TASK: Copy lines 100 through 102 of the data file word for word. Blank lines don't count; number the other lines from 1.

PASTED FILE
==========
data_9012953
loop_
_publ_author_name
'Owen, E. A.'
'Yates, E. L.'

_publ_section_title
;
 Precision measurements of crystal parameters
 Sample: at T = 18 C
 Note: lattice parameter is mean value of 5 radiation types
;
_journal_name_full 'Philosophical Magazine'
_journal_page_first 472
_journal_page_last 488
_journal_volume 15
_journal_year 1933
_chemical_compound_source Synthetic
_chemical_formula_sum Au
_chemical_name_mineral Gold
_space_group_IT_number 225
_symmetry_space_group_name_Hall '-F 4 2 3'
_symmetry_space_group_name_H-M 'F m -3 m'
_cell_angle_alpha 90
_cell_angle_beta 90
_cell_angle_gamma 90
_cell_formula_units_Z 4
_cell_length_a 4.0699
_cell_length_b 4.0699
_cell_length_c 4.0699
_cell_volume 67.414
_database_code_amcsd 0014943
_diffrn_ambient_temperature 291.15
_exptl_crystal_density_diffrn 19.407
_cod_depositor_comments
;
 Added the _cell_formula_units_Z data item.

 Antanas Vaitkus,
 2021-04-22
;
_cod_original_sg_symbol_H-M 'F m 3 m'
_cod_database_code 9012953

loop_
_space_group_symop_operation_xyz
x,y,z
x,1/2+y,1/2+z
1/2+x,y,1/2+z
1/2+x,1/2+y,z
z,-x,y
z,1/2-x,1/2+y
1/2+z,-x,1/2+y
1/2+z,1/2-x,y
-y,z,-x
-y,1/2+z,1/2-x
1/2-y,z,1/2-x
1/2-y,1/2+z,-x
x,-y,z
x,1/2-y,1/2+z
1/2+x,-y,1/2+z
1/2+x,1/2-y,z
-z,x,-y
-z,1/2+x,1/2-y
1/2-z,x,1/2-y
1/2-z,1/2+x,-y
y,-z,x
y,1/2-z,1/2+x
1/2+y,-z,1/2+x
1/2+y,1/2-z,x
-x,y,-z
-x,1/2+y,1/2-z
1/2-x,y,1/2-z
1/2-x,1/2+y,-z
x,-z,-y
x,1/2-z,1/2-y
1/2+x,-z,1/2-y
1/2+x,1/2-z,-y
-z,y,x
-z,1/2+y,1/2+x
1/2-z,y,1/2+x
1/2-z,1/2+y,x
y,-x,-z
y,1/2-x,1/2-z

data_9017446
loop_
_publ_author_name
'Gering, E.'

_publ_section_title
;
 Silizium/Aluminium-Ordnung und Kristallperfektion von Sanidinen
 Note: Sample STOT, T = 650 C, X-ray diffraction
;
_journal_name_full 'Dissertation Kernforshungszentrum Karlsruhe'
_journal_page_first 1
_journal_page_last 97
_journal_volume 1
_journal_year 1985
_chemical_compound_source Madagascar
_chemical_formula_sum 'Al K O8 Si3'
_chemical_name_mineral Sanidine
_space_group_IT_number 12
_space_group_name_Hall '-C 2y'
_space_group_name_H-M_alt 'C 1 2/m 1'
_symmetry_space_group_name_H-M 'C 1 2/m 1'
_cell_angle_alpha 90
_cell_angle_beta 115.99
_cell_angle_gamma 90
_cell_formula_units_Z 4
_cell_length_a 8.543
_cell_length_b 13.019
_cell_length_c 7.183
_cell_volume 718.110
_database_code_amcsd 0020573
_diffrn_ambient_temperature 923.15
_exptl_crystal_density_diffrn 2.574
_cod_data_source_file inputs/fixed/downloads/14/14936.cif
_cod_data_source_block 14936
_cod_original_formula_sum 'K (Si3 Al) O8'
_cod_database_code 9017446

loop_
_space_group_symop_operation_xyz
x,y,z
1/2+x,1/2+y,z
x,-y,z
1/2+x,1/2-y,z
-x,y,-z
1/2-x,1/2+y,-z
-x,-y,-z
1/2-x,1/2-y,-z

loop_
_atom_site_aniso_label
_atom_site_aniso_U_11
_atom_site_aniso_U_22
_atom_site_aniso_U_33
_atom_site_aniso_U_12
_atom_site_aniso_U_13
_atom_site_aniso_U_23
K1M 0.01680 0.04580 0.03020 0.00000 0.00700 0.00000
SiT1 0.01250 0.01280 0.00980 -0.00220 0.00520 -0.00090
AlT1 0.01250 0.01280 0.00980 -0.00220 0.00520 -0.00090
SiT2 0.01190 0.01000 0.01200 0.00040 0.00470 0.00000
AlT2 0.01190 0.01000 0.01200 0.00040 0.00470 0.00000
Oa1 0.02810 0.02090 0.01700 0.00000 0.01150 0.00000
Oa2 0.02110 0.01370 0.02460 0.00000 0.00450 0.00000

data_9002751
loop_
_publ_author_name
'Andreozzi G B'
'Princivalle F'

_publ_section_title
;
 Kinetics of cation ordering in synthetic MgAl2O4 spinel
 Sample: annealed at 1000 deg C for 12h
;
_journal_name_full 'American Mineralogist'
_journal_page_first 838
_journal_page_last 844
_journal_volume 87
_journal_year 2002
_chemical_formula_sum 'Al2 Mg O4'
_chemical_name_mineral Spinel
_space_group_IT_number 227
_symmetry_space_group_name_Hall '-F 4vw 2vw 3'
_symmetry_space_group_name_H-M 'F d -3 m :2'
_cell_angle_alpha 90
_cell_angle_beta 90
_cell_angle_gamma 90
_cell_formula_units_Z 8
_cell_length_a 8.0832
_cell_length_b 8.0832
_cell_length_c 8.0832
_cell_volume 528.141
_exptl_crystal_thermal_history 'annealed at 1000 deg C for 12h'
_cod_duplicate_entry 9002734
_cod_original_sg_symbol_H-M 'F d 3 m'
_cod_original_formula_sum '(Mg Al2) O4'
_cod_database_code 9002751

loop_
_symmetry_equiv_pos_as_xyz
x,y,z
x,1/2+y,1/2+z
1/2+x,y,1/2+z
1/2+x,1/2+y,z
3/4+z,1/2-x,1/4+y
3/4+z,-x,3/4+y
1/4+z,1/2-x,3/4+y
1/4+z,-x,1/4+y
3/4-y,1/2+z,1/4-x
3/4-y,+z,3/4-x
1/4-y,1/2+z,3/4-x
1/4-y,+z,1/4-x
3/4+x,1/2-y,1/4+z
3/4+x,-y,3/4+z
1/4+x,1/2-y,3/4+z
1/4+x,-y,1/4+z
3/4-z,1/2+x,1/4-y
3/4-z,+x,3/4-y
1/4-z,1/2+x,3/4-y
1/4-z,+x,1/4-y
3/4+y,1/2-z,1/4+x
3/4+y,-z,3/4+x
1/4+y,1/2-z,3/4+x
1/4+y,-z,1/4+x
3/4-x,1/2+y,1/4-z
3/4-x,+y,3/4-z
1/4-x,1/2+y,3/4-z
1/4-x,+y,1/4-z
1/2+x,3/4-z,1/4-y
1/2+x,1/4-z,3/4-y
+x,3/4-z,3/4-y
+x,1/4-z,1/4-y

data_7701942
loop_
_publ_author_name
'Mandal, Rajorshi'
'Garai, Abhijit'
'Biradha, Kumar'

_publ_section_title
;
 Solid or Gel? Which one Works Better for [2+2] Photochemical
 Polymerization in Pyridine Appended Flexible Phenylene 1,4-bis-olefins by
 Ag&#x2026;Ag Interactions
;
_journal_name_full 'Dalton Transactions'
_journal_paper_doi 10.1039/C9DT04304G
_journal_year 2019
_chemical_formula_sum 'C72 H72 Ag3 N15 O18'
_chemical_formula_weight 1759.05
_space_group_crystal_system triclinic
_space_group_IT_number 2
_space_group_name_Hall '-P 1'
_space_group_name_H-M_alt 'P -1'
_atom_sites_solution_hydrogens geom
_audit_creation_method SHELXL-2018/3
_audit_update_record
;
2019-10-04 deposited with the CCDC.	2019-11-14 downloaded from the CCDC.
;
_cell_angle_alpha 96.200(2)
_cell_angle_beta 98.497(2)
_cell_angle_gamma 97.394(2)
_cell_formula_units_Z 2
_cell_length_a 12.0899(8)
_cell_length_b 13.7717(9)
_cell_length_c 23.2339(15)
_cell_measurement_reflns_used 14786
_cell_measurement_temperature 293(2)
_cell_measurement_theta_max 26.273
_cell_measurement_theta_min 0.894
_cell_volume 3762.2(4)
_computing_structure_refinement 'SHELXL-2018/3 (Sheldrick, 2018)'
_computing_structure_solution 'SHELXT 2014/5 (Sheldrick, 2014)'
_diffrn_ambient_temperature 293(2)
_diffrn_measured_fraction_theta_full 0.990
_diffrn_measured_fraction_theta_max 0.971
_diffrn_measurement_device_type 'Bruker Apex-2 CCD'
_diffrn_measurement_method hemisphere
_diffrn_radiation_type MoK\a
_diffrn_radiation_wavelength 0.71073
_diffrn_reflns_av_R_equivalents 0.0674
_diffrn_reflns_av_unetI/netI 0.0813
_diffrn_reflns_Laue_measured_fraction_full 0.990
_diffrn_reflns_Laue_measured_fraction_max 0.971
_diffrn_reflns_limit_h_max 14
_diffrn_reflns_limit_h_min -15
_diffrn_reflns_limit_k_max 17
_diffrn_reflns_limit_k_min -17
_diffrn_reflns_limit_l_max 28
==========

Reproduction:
_space_group_name_Hall '-C 2y'
_space_group_name_H-M_alt 'C 1 2/m 1'
_symmetry_space_group_name_H-M 'C 1 2/m 1'